Think of it as the never-ending stress test. Cybersecurity has crept into the information-world like a million tapeworms burrowing and stealing into business data troves where they can wreak havoc and even demand ransom.
That means organizations, including all those handling vehicles in every facet of remarketing, should have plans and defenses in place — yesterday — and test them continuously.
Businesses and operation must update and bolster their cybersecurity strategies to stay secure for the long haul and ensure they remain productive and don’t lose money to cyber breaches, vandals, and ransom shakedowns, said Philip Geier, virtual chief information security officer for security platform provider, Pivotalogic. Geier gave a presentation, “Cybersecurity Made Simple,” on Aug.18 during the IARA Summer Roundtable in Nashville, Tennessee.
“You need to make sure you have a good security posture developed and the company can perform,” Geier said told the audience.
Geier’s firm is tracking the rising trend of threats and concerns related to cybersecurity. In its recent poll of 300 information technology leaders, the survey found some troubling realities:
- 81% of IT leaders rated vulnerabilities and unknown misconfigurations as the biggest security concern within their environments
- 76% say that their primary obstacle is the inability to hire security staff or lack of security experience and skills among the staff
- 70% say ransomware is their top concern
- 56% identify the inability to adequately manage risk and develop a risk management program
- 50% say their cybersecurity budget fails to meet the minimum figure they need to remain secure
Overall, cybersecurity is the number one concerns among CEOs as they see their companies and industry sectors suffer financial losses from attacks and hacks as massive increases in ransomware afflict the banking industry, Geier said. There has been a 24% increase in breaches compared to the previous year.
Among the leading consequences of a cyberattack or breach is it incurs a loss of trust among clients and customers in addition to the financial losses and compensation needed to remedy the fallout. The average cost of a data breach in 2021 was $9.05 million. 99% of organizations use at least one public or private cloud.
Further challenging the cybersecurity sector is a labor shortage of 3.5 million professionals, whose average base pay starts at $130,000.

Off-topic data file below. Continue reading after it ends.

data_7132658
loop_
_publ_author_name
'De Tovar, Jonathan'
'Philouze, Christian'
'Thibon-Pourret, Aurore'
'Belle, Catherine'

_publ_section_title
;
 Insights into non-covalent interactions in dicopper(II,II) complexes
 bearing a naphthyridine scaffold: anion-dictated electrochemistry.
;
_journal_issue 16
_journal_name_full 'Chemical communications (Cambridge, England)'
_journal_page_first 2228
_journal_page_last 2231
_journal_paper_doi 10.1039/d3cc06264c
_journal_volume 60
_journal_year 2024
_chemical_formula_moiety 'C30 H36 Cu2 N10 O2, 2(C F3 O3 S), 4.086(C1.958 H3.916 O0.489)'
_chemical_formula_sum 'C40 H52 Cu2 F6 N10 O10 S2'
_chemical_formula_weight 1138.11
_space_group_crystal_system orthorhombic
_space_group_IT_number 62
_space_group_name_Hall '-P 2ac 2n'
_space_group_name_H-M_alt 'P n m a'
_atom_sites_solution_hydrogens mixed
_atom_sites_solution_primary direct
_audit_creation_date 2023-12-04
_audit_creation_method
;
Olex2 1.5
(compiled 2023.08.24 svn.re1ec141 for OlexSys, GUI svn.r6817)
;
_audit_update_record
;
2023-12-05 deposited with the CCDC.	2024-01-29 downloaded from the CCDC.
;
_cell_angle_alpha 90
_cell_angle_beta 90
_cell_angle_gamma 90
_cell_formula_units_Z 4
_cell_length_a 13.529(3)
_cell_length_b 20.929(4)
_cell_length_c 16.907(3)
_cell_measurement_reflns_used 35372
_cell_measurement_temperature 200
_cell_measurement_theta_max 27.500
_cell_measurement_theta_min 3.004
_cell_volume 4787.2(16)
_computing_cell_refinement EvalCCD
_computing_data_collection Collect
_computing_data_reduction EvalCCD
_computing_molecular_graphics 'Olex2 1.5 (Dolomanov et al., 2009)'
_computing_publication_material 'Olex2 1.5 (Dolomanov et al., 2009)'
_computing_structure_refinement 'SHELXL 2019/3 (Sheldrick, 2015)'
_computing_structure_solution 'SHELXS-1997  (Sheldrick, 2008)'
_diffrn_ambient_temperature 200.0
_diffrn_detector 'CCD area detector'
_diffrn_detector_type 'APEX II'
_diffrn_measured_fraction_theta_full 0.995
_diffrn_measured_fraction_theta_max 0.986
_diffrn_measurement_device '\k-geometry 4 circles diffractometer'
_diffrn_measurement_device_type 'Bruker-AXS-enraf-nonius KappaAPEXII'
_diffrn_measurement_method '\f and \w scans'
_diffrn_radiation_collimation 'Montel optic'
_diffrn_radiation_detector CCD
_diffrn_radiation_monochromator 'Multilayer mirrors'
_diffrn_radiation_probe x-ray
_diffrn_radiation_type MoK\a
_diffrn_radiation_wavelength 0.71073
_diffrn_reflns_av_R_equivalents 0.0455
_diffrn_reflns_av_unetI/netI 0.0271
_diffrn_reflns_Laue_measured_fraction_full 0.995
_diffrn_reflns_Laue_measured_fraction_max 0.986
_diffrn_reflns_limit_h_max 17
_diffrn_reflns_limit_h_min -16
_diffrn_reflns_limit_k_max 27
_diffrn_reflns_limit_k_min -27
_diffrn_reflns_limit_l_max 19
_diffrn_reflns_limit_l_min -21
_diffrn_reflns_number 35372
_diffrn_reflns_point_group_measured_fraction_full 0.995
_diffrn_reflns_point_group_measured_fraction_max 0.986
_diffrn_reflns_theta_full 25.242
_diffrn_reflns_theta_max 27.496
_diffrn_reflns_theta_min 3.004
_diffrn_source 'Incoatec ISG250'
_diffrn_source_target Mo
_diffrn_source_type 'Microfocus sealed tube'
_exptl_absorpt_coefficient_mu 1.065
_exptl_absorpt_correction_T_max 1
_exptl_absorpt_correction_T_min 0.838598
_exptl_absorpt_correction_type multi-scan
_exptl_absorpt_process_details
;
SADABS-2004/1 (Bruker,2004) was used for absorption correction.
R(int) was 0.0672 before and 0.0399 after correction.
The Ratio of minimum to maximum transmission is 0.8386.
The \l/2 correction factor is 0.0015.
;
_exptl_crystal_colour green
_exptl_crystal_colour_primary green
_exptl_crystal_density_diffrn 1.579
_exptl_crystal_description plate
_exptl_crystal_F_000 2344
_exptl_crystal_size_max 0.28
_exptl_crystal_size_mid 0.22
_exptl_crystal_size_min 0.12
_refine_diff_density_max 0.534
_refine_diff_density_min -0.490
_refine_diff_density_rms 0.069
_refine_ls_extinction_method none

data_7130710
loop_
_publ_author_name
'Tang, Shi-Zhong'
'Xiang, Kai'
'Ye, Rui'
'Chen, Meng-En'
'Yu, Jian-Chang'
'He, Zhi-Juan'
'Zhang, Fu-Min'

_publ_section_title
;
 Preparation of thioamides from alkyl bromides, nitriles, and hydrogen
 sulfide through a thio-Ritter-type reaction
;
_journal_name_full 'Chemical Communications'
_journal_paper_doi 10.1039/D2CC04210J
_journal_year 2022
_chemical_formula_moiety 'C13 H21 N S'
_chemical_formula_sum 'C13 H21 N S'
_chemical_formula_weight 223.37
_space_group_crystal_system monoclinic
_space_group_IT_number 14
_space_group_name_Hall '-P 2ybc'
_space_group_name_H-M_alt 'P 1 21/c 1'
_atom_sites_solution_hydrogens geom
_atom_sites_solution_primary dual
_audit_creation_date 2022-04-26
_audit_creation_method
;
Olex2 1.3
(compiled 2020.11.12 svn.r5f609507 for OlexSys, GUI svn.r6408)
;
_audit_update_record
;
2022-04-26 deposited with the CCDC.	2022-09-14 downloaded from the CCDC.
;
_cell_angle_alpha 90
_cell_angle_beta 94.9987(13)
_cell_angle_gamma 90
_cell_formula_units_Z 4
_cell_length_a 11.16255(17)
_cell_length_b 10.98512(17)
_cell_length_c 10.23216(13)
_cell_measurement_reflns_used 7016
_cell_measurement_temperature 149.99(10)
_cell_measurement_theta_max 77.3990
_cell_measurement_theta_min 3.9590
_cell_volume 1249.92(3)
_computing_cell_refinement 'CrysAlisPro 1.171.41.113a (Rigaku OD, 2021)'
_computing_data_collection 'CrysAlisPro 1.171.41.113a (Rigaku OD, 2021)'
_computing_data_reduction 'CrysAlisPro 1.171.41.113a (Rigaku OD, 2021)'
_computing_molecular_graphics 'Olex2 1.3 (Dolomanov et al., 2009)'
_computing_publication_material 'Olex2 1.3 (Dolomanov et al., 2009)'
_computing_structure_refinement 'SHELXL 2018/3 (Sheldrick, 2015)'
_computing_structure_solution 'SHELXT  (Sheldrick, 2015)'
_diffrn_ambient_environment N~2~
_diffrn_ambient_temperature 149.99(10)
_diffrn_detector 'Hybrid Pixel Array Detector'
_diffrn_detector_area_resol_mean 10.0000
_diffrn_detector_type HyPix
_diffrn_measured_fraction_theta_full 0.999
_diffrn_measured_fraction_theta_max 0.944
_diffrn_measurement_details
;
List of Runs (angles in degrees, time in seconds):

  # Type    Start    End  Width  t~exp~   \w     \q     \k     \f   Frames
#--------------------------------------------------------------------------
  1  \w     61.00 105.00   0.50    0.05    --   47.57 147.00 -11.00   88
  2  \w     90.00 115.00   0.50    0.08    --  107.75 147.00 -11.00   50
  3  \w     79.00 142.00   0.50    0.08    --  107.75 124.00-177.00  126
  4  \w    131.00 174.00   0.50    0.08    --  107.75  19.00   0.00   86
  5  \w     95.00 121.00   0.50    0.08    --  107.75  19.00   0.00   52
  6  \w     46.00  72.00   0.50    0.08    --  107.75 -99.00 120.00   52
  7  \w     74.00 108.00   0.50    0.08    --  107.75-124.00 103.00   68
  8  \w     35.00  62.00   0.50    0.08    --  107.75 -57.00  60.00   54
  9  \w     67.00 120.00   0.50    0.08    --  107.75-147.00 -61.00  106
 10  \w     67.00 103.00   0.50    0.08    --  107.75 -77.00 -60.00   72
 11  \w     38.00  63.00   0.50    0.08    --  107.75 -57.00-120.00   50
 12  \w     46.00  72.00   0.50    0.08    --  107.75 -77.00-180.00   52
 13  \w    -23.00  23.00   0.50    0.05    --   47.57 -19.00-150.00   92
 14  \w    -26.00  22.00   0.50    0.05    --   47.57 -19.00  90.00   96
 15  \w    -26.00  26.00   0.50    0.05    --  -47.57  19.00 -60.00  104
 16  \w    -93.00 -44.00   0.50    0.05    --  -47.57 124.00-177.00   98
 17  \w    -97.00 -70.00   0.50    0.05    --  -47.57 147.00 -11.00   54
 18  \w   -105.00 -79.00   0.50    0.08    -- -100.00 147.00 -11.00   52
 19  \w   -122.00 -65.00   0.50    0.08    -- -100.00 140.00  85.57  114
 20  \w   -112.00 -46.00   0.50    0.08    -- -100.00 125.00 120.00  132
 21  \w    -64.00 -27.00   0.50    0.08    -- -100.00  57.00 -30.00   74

Geier outlined four primary steps business and organizations can take to improve their security posture:
No. 1: Identify gaps and vulnerabilities with a security risk assessment. Check up on your overall security health. A risk assessment should span the administrative, physical facility, internal, and external functions of a business. Observe, document, and test all aspects of security, and interview employees as needed to complement the data and findings. A third party can help with such a comprehensive assessment.
No. 2: Measure and communicate your risks. IT people generally don’t communicate very well, Geier said. Leaders must instill consistent communication across the organization with IT. Set up a security score like the format for a FICO score.
No. 3: Build a roadmap to address your risks. Have a plan so you can make the right decisions and not get lost. Prioritize and address risks in the most methodical and effective way possible. Determine who best can devise a cybersecurity plan: internal employees, outside parties or contractors and services.
No. 4: Report improvements over time based on key performance indicators. Communicate and evaluate improvements continuously among different departments.
Meanwhile, organizations and businesses should take the following precautions:
- Do not pay for ransomware blackmail. The more companies pay, the more aggressive they get. Can you do a disaster recovery exercise? Have an instant replacement plan based on practice attacks and scenarios. Conduct emergency exercises at regular times of the year.
- Back up data so you don’t have to pay cyber criminals. Test the backed-up data. Cybersecurity “hostages” pay up because they don’t back up their company data and information. They should put it in a secure cloud and keep testing their disaster recovery plan.
- The power grid is extremely vulnerable. Every company should install or be able to access backup generators and power supplies, since many utilities so far have not adequately invested in grid protection.
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